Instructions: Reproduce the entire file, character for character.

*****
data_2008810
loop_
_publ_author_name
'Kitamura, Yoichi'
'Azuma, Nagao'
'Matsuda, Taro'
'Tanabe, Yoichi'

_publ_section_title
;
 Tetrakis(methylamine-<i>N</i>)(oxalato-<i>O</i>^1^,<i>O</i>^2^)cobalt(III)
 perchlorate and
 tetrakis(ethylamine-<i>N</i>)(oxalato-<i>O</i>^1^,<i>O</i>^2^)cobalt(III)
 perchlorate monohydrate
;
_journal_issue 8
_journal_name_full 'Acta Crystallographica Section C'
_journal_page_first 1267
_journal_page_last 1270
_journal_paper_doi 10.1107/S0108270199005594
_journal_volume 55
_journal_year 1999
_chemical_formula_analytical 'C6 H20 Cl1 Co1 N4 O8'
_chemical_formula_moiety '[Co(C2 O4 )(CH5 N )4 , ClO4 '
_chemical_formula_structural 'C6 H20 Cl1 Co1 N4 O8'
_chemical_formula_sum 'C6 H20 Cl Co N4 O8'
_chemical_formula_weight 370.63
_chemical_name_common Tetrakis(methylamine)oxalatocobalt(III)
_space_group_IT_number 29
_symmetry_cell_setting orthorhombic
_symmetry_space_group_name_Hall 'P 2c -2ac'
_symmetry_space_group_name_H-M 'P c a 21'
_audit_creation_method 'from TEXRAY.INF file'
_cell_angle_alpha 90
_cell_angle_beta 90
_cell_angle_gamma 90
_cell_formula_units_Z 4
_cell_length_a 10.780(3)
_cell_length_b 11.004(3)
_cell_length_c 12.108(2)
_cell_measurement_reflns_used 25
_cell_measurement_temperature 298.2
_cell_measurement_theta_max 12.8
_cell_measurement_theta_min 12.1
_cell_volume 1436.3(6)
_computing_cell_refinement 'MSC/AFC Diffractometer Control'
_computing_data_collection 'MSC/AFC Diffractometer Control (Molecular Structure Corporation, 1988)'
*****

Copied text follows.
data_2008810
loop_
_publ_author_name
'Kitamura, Yoichi'
'Azuma, Nagao'
'Matsuda, Taro'
'Tanabe, Yoichi'

_publ_section_title
;
 Tetrakis(methylamine-<i>N</i>)(oxalato-<i>O</i>^1^,<i>O</i>^2^)cobalt(III)
 perchlorate and
 tetrakis(ethylamine-<i>N</i>)(oxalato-<i>O</i>^1^,<i>O</i>^2^)cobalt(III)
 perchlorate monohydrate
;
_journal_issue 8
_journal_name_full 'Acta Crystallographica Section C'
_journal_page_first 1267
_journal_page_last 1270
_journal_paper_doi 10.1107/S0108270199005594
_journal_volume 55
_journal_year 1999
_chemical_formula_analytical 'C6 H20 Cl1 Co1 N4 O8'
_chemical_formula_moiety '[Co(C2 O4 )(CH5 N )4 , ClO4 '
_chemical_formula_structural 'C6 H20 Cl1 Co1 N4 O8'
_chemical_formula_sum 'C6 H20 Cl Co N4 O8'
_chemical_formula_weight 370.63
_chemical_name_common Tetrakis(methylamine)oxalatocobalt(III)
_space_group_IT_number 29
_symmetry_cell_setting orthorhombic
_symmetry_space_group_name_Hall 'P 2c -2ac'
_symmetry_space_group_name_H-M 'P c a 21'
_audit_creation_method 'from TEXRAY.INF file'
_cell_angle_alpha 90
_cell_angle_beta 90
_cell_angle_gamma 90
_cell_formula_units_Z 4
_cell_length_a 10.780(3)
_cell_length_b 11.004(3)
_cell_length_c 12.108(2)
_cell_measurement_reflns_used 25
_cell_measurement_temperature 298.2
_cell_measurement_theta_max 12.8
_cell_measurement_theta_min 12.1
_cell_volume 1436.3(6)
_computing_cell_refinement 'MSC/AFC Diffractometer Control'
_computing_data_collection 'MSC/AFC Diffractometer Control (Molecular Structure Corporation, 1988)'